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Press Conference by the Chief Cabinet Secretary

February 12, 2016 (PM)

Press Conference by the Chief Cabinet Secretary (Excerpt)

[Provisional Translation]


REPORTER: I have a question about North Korea’s missile launch. North Korea made a video of the launch public yesterday. Please explain what you ascertained from the video and the Government’s analysis.

CHIEF CABINET SECRETARY SUGA: I am aware of various opinions about the video, and the Government is monitoring and analyzing conditions and developments in North Korea. However, the Government would like to refrain from commenting on the aim of the broadcast or its purpose.

REPORTER: Regarding the timing of the video being made public, in 2012, North Korea made it public about a half day after the launch. The disclosure came four days after the launch this time. What are your thoughts on the timing?

CHIEF CABINET SECRETARY SUGA: I am well aware of this point and it is being analyzed. However, the Government would like to refrain from making comments.

REPORTER: This is related. The General Association of Korean Residents in Japan just held a press conference on Japan’s own sanctions for North Korea and issued a statement of criticism as a unilateral abandonment of the Stockholm Agreement. Please explain the Government’s opinion on this point.

CHIEF CABINET SECRETARY SUGA: Firstly, as I also mentioned in my recent briefing, Japan has no intention of abandoning the Stockholm Agreement. The Government intends to continue dialogue aimed at resolving the abduction issue and to make thorough efforts to realize the return of all abduction victims as quickly as possible based on the Stockholm Agreement.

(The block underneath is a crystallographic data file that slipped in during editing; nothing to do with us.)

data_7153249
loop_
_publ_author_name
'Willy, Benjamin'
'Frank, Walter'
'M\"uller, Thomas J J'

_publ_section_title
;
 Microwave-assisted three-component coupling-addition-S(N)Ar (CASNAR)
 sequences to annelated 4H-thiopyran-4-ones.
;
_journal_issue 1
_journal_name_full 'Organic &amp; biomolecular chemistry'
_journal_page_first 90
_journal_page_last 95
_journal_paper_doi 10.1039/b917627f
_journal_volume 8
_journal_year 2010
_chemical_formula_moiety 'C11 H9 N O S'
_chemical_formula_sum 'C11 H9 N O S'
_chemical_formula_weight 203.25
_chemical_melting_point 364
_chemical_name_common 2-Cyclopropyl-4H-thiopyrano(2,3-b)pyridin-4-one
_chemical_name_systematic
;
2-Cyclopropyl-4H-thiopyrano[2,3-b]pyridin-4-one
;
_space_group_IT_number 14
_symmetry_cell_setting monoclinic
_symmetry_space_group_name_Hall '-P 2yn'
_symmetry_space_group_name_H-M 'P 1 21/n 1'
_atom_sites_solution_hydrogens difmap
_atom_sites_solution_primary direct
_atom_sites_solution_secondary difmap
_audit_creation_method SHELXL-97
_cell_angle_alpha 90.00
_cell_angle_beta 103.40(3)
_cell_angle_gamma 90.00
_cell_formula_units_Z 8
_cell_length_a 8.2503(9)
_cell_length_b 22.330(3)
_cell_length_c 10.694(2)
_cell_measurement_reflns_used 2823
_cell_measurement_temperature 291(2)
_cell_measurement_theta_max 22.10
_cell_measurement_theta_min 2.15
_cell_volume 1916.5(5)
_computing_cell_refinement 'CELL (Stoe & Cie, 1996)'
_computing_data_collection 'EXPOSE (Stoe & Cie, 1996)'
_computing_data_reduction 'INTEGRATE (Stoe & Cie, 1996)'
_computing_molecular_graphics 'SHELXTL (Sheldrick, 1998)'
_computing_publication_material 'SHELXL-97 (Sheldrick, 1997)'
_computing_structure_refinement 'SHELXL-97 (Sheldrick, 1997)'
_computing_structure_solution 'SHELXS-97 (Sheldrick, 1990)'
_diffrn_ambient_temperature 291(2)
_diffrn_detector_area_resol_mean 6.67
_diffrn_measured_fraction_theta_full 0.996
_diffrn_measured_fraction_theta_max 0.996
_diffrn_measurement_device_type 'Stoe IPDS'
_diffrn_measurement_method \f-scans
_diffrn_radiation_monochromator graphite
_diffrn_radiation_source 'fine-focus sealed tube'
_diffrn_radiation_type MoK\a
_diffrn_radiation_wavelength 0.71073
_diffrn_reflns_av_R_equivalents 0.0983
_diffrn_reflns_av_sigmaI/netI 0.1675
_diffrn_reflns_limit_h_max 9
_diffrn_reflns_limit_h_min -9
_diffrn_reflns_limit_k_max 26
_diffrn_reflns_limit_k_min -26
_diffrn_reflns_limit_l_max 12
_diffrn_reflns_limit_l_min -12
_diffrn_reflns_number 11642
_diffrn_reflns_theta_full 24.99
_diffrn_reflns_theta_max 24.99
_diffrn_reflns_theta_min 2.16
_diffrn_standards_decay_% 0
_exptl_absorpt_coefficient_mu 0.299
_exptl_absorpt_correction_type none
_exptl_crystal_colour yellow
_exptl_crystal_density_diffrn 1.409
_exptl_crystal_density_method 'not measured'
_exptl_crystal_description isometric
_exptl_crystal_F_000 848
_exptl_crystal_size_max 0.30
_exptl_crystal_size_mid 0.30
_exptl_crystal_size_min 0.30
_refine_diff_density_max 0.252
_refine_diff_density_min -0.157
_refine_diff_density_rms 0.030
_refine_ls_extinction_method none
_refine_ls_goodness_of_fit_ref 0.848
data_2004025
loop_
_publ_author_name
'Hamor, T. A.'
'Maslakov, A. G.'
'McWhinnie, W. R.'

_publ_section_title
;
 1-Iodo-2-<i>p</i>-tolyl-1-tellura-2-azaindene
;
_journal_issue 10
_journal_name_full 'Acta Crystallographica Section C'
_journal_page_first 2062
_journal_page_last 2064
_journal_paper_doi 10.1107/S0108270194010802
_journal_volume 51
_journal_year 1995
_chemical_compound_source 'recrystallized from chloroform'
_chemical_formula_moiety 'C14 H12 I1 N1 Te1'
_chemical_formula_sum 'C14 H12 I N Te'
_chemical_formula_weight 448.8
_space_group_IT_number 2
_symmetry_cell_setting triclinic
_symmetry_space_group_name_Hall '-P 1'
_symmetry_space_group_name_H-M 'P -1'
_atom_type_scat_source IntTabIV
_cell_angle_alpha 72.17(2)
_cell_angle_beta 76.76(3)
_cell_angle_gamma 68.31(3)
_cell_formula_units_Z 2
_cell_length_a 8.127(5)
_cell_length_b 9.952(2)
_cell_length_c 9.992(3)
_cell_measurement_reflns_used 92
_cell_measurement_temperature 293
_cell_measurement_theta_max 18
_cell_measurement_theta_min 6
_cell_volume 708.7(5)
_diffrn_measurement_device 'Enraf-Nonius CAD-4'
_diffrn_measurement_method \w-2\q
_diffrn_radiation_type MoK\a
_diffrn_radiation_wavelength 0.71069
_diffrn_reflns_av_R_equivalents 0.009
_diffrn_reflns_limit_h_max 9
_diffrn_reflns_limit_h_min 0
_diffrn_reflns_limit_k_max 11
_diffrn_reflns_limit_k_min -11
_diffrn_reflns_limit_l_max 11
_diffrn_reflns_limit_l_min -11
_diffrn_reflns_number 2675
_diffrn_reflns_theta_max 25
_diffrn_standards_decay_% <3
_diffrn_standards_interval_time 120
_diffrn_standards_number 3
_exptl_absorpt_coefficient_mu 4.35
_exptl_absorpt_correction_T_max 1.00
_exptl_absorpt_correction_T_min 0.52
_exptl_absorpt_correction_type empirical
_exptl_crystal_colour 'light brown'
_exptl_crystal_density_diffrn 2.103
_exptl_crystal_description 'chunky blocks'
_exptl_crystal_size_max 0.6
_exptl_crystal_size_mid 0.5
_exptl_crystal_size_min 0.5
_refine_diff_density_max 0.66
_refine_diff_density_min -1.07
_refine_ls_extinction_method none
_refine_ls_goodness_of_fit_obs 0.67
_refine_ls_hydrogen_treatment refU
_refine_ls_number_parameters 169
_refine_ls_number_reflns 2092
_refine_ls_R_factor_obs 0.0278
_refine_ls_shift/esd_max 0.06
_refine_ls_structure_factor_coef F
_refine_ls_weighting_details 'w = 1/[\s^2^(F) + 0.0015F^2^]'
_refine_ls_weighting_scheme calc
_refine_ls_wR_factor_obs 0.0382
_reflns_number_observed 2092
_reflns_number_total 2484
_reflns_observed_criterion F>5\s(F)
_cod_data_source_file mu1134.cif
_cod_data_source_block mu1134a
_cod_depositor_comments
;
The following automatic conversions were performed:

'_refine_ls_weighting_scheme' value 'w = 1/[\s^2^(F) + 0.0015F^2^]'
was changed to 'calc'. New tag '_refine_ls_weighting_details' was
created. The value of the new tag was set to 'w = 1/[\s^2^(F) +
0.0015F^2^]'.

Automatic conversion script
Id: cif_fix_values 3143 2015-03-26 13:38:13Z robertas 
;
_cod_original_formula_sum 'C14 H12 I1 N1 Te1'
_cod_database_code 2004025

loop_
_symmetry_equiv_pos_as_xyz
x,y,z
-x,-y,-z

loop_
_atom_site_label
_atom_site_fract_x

REPORTER: This is somewhat related. The Government spoke about North Korea’s missile as essentially being a ballistic missile launch this time, in contrast to talking about “some type of projectile” in the launch before the prior one. It has been using the essentially a “ballistic missile” expression since the prior launch. Could you explain the reason for the change?
CHIEF CABINET SECRETARY SUGA: I know that the Ministry of Defense prepared reports on past launches by North Korea and refers to a missile or ballistic missile in these documents. The launch case that you just mentioned from April 2012 failed, and the Ministry of Defense did not prepare a report. Please ask the Ministry of Defense about the details.

REPORTER: I have another related point. The Government released a photograph of the National Security Council (NSC) meeting that addressed the missile launch the other day. Could you explain the reason and also indicate the Government’s stance toward future releases of NSC photos and disclosure of related content?

CHIEF CABINET SECRETARY SUGA: The Government normally does not make NSC-related disclosures. But this is not the first time, and there have been other cases. The NSC plays a key role as the commend center for the promotion of strategic diplomacy and natural security policies for the entire Government. Prime Minister Abe, who chairs the NSC, decided to make the disclosure this time. I think the Prime Minister, as Chairman, intended to clarify that the Government, at the helm of the NSC, is doing its utmost to ensure the safety and peace of mind of the Japanese people against North Korea’s provocative actions, including the launch of a ballistic missile.

REPORTER: The Nikkei Average closed below 15,000 yen as well. What is the Government’s analysis?

CHIEF CABINET SECRETARY SUGA: I have repeatedly commented on the point that Japan’s actual economic situation is on very solid footing, and I believe investor sentiment is overly pessimistic. The Government intends to pay attention to domestic and overseas conditions, while cooperating with the G7 countries and other members of the international community, and without being overly influenced by market shifts. We plan to swiftly utilize the fiscal 2015 supplementary budget, which was recently approved, and think it is very important to steadily proceed, in a timely manner, with necessary measures to solidify a virtuous cycle for the real economy.


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